Powerful testimony from Ward 6 Alderman Dajuan Gay’s mother, Heaven White, about her experience living in Annapolis’ public housing motivated Anne Arundel state lawmakers to expedite and unanimously pass a bill that would not allow the city to exempt public housing from licensing and inspections.
White, 41, spoke about recurring instances of mold, broken and leaky pipes, and other issues that have plagued her family in various HACA units over the years.
“These units have been like this for a long time with single mothers and children and senior citizens living in these conditions,” White said. “Ask yourself if you would want your mother or your child to live in a house like that.”
House Bill 544 would eliminate an exception hidden in the Maryland Housing and Community Development Article regarding the inspection and licensing of properties overseen by the Housing Authority of the City of Annapolis. The article currently authorizes local governments to “make exceptions to its sanitary, building, housing, fire, health, subdivision, or other similar laws, rules, regulations” for housing authority properties.
Melissa Maddox-Evans, executive director of HACA, also testified in support of the bill. She answered questions from the delegates about the 790 units in Annapolis, the people who live in them and how the system works.
Del. Seth Howard, R-West River, told White that just because he and his colleagues are in positions of power now, it doesn’t mean they always have been.
“We have heard you,” Howard said.
The delegation’s support of the bill will help it move through the legislative process, but it still needs a full vote of support from both the House of Delegates and the Senate. Delegates and senators of other counties often defer to local lawmakers when bills only affect specific areas of the state, though it doesn’t guarantee passage. This is often called “local courtesy."
In other business, the delegation passed a bill that would move the Anne Arundel County Board of Education annual meeting date from July to December and heard more than a dozen Anne Arundel County Liquor Board and alcohol-related bills from several different lawmakers.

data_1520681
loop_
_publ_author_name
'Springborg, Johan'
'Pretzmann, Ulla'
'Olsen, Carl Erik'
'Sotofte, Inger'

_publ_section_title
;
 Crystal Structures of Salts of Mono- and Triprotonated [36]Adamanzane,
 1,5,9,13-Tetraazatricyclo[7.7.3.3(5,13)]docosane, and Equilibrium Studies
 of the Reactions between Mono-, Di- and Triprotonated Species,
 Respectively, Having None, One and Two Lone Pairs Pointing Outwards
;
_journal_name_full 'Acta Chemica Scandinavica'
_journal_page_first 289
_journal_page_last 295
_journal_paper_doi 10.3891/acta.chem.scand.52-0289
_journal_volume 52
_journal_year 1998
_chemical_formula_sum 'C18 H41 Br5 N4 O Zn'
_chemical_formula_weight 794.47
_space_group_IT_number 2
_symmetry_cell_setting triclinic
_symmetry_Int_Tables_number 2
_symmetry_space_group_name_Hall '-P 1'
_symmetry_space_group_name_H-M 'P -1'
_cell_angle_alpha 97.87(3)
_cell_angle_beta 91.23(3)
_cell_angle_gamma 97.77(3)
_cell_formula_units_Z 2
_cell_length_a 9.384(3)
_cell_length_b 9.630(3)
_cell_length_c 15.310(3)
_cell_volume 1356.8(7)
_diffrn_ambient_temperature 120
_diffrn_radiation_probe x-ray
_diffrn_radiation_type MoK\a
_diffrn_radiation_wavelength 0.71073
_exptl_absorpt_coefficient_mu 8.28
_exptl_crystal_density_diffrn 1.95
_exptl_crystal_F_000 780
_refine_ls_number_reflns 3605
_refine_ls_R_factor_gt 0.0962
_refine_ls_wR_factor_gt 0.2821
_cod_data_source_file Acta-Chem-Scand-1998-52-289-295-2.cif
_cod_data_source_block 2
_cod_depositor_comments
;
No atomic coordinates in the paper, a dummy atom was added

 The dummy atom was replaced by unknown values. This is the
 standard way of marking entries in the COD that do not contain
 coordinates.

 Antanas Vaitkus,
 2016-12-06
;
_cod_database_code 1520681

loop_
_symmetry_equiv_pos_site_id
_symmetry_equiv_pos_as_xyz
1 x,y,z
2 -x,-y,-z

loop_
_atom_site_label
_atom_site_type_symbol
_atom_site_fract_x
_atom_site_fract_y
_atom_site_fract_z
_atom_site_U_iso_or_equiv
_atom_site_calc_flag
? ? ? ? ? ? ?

Bills that are likely to come back before the delegation for a vote include:
House Bill 285 would require the Anne Arundel County Liquor Board to publish meeting agendas online at least one week in advance, and meeting minutes online no later than one month afterward. It would also require that every meeting be available to the public by live audio and video streaming online.
House Bill 542 would alter restrictions on how many of certain liquor licenses that an individual or business can obtain.
House Bill 430 would require that businesses with a Class B or Class H liquor license provide a signed affidavit saying alcohol sales made up less than 49% of total business, and food at least 51% in a given 12-month period. These types of licenses already require that food sales make up at least half of total sales, but lawmakers are adding the signed affidavit for an added level of accountability.
House Bill 638 would alter requirements for liquor license applications to be subject to creditor claims.
House Bill 642 would establish a liquor license just for barbershops and beauty salons in the county that wish to provide limited amounts of beer or wine to their customers.
House Bill 714 would authorize the Anne Arundel County Liquor Board to issue permits that would allow any business that primarily sells gift baskets — like a florist — to include a certain amount of beer, wine or liquor in a basket.
House Bill 461 would raise the salaries of part-time inspectors employed by the Anne Arundel County Liquor Board at varying levels.
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House Bill 757 revises the membership of the county liquor board. It requires the governor to appoint five members instead of three — one from each legislative district. It also limits each member to four consecutive terms and requires the board to elect its own chair, rather than the governor appointing the chair.
House Bill 758 requires the county liquor board to employ a full-time executive director, a full-time administrator, and two full-time secretaries whose salaries are fixed by the board within the general county classified salary schedule.
House Bill 536 would allow the liquor board to transfer a business’s license to a new location if the original location of the license is somehow destroyed by “fire, explosion, or catastrophe, taken by condemnation, or taken by the exercise of the power of an eminent domain.”
House Bill 554 would establish a liquor license just for small yacht clubs with more than 30 members.
House Bill 558 would clarify the manner in which a business with an entertainment facility license — like Live Casino — can sell alcoholic beverages. The bill also expands the definition of entertainment that qualifies a business for this type of license.